3 – The Absolute & The Relative
The interplay of two levels of reality
‘There is another world, but it is in this one.’ – W.B. Yeats
Jez: From the viewpoint of Non-Duality we’re all made of Love, we are One, and yet as sentient beings we experience the appearance of separation. You’re in that body, I’m in this one, and this feels very real to the self.
Matthew: It’s confusing; how can both be right?
Jez: I know; how can two apparently opposite things be true at the same time? It seems to make no sense whatsoever.
Matthew: This isn’t something we often encounter in everyday life is it? Usually it’s either ‘This is true’, or ‘That’s true’ – never both!
Jez: That’s because in normal life we’re focussing on the World of Separation – the Relative Level – and here we’re discussing metaphysics and the Absolute Level. But you can see this phenomenon in the world: The metaphor of the wave and the ocean is often used to illustrate this.
Matthew: You mean how can a wave be both a wave and the ocean at the same time?
Jez: Yes, how can one thing be another thing at the same time? It’s illogical. The wave looks separate from the ocean but in fact it’s just the ocean in a particular form: the form of a wave. Which interpretation is true? They’re both true. It all comes down to which perspective you’re looking from: Is it the perspective of the wave or the ocean?
So to understand how we can be both One and separate at the same time, we have to realise there are different perspectives involved. When it comes to human life we have to take into account the fact that essentially, human beings are the interplay between two perspectives or, you could say, two realities. ‘Reality’ might not be the right word but it’s the closest I’ve got.
Matthew: So what do you actually mean by these ‘two realities’?
Jez: The simplest way to explain it is if we go back to where we began this enquiry: Remember we talked about the baby in the Natural State of Love? That state is a reality for the baby, it’s not an abstract theory held in her brain. It’s who she is. It’s who we all are. If you try to describe that state, words become inadequate. Perhaps the best we can do is to define that ‘reality’ as Oneness, Being or Love. All of that is summed up by the umbrella term: ‘the Absolute Level’.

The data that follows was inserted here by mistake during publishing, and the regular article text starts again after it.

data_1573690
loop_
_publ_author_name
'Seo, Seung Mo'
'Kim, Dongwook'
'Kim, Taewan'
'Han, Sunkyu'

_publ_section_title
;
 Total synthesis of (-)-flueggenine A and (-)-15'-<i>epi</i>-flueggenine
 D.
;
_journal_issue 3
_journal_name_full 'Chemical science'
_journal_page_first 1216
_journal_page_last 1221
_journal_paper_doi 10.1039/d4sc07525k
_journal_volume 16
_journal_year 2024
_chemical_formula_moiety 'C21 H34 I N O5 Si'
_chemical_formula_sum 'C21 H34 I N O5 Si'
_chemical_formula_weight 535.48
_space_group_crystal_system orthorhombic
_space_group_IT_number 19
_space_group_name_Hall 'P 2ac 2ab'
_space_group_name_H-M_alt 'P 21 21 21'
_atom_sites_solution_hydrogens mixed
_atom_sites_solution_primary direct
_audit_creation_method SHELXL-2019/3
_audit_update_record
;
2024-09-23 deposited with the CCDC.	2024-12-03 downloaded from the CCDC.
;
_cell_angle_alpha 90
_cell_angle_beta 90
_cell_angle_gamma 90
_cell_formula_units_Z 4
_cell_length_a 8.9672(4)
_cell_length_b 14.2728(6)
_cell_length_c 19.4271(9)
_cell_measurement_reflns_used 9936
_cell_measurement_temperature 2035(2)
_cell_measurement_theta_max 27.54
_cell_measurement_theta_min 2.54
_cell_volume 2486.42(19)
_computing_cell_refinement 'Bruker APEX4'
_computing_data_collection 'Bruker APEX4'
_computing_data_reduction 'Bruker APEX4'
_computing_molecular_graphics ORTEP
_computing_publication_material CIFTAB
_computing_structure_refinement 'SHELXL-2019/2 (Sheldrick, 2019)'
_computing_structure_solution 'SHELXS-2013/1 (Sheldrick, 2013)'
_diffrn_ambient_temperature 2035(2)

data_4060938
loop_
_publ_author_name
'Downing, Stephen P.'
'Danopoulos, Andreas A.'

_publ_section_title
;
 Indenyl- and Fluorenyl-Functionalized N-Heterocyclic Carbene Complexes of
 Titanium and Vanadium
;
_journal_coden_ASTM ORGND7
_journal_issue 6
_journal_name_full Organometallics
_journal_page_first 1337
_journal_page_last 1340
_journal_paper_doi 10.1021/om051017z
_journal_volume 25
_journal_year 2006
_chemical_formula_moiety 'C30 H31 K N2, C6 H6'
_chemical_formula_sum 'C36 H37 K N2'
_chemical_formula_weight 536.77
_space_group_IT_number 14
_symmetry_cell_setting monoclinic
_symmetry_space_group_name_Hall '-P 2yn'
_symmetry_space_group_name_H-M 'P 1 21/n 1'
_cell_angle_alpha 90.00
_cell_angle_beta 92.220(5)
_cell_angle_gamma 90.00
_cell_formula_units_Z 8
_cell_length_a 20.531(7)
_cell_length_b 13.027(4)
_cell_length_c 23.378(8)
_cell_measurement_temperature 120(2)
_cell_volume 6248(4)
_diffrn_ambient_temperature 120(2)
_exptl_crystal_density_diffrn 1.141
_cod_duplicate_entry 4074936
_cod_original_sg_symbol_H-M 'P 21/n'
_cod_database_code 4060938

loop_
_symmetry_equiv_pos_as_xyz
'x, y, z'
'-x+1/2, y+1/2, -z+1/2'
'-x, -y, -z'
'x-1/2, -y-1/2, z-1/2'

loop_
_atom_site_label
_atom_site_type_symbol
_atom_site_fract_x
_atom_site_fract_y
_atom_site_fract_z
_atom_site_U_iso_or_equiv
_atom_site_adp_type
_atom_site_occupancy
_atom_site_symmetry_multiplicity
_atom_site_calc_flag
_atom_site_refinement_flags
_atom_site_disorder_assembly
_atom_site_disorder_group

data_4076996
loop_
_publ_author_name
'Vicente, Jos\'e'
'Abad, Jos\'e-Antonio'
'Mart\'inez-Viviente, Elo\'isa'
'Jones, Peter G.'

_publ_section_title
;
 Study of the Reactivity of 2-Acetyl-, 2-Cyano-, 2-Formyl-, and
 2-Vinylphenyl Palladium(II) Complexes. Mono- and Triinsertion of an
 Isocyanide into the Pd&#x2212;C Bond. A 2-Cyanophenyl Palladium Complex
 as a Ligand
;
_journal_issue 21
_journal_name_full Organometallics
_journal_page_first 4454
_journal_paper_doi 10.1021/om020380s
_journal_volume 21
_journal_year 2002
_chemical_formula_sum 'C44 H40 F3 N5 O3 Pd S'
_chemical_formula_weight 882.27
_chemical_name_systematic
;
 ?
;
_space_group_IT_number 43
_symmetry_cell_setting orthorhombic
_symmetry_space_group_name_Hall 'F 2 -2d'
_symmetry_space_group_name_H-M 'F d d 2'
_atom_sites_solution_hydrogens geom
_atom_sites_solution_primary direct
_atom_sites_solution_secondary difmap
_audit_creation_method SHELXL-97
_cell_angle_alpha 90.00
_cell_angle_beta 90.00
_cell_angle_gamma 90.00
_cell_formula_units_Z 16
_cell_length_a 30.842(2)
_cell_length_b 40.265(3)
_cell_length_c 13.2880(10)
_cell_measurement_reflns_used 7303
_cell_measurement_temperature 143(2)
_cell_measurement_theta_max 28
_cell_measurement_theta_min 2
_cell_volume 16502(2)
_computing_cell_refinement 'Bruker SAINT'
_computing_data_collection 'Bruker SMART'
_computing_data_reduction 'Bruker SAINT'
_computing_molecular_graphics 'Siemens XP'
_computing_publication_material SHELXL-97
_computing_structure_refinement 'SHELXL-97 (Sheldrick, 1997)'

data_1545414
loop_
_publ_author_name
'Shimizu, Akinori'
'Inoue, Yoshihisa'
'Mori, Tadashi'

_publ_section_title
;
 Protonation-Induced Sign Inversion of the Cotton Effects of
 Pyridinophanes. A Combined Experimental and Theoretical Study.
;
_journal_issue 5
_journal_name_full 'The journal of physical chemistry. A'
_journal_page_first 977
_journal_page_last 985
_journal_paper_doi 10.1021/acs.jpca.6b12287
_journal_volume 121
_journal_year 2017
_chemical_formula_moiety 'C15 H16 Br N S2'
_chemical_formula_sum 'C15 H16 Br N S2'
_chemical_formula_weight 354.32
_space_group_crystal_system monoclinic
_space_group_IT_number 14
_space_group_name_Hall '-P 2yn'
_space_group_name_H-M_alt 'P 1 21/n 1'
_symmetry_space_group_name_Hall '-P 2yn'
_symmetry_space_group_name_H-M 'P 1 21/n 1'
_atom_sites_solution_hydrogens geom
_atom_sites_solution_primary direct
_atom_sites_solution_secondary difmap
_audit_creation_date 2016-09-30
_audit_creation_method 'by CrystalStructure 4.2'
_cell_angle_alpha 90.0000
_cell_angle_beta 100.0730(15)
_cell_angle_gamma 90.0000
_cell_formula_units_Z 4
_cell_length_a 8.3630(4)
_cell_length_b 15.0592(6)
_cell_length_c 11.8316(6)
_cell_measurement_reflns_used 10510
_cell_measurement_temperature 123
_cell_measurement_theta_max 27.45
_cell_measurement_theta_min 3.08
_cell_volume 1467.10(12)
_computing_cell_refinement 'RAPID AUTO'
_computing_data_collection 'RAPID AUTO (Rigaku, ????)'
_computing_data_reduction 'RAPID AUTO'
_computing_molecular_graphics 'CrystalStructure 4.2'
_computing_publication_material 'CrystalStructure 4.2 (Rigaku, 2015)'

Matthew: But it’s not really a ‘level’, is it?
Jez: You’re right, the ‘Absolute’ is the ground in which everything appears, including something called ‘Levels’, so technically the phrase is incorrect. But go with me on this: In order for us to be able to discuss this metaphysical subject, and to aid comprehension of the concept I’m going to share with you, that phrase will be helpful.
Matthew: So it’s just a concept you’re going to share with me?
Jez: That’s a loaded question! Yes, it’s just a concept; but why use the word ‘just?’ Our talks are littered with concepts that I’m putting to you. What’s wrong with concepts?
Matthew: I suppose I have this idea that concepts aren’t the truth.
Jez: Oh no! (Laughs.) Now you’ve introduced another contentious word: Truth!
Matthew: I presume that we’re trying to get to the truth in these discussions?
Jez: Yes, let’s agree that we’re trying to get to something called ‘the truth’. (We’ll go into what I actually mean by the word ‘truth’ in a later talk). So you had the idea that concepts aren’t the truth; I think we need to look up a definition of the word ‘concept’.
Matthew: The definition here says: ‘An abstract idea representing the fundamental characteristics of what it represents.’
Jez: Perfect, that’s nice and clear. So you can see from this definition that you’re absolutely correct: Concepts aren’t the truth. What I’m going to share with you about this subject is not the truth, it’s ‘just’ an attempt to point to the truth using abstract ideas. (In this case the idea of levels of reality.)
The thing is, through Being, humans have the ability to perceive the Absolute Level. Through our senses we can feel the Stillness, the peace, the joy – whatever form you perceive it in. But when it comes to thinking about and understanding the Absolute Level, our equipment falls short. Our brains have the ability to contain and understand what we perceive in the Relative Level, but they can’t ‘contain’ the Absolute Level. It’s a bit like looking directly into the sun. Our eyes are not built to do that, it’s too much for them.